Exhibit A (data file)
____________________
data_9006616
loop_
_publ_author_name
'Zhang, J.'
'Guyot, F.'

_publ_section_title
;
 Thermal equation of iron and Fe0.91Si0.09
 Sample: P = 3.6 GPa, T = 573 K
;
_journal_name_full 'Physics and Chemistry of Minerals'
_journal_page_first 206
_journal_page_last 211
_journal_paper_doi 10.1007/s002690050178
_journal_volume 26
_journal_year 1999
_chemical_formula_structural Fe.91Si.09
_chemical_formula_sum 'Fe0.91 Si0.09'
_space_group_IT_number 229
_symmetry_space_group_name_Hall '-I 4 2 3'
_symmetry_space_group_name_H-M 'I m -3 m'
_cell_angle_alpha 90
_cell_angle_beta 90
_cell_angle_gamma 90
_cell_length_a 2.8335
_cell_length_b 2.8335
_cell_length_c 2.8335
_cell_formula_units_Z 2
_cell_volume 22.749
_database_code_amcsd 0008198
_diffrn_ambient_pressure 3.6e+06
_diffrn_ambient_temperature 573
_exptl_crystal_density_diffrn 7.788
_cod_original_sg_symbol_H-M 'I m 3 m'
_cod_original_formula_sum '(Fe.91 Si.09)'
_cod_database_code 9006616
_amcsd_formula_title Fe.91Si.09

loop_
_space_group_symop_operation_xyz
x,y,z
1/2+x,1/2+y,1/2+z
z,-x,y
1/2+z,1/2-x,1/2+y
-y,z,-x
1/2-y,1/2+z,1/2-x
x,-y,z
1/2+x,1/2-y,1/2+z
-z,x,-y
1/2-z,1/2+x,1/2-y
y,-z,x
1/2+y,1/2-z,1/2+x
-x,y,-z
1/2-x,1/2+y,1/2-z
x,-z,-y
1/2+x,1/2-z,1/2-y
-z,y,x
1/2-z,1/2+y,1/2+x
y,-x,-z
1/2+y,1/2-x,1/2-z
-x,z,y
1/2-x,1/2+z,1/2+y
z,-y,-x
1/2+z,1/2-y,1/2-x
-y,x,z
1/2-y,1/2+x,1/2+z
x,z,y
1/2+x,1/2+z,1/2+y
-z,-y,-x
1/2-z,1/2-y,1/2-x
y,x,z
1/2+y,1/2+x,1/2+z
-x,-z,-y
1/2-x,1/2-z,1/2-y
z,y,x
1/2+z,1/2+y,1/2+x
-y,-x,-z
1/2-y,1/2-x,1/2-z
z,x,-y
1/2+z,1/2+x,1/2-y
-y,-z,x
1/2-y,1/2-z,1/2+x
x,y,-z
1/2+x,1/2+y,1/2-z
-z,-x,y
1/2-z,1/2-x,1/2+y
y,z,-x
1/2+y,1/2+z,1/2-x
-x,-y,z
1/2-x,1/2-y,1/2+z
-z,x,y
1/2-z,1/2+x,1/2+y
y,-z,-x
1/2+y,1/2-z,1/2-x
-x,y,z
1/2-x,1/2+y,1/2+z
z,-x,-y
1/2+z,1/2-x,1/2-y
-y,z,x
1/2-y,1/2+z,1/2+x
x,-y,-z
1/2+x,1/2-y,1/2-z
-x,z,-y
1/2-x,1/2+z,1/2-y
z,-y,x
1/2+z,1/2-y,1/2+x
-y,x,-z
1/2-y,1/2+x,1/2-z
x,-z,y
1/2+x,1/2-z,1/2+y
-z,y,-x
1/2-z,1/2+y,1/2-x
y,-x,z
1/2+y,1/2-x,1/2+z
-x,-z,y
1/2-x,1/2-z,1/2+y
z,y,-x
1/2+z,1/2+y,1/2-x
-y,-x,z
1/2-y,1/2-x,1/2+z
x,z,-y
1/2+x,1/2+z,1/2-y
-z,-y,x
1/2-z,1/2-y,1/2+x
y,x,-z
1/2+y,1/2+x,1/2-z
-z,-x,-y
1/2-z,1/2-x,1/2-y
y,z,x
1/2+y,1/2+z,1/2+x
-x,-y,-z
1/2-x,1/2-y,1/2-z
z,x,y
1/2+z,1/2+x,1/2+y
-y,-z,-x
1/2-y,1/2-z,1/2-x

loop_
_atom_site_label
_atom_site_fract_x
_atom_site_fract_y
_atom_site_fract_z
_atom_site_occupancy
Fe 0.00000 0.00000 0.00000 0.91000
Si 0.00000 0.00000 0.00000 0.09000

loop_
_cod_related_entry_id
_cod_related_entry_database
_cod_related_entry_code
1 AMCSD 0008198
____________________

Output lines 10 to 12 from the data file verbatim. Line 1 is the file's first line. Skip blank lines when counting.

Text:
;
_journal_name_full 'Physics and Chemistry of Minerals'
_journal_page_first 206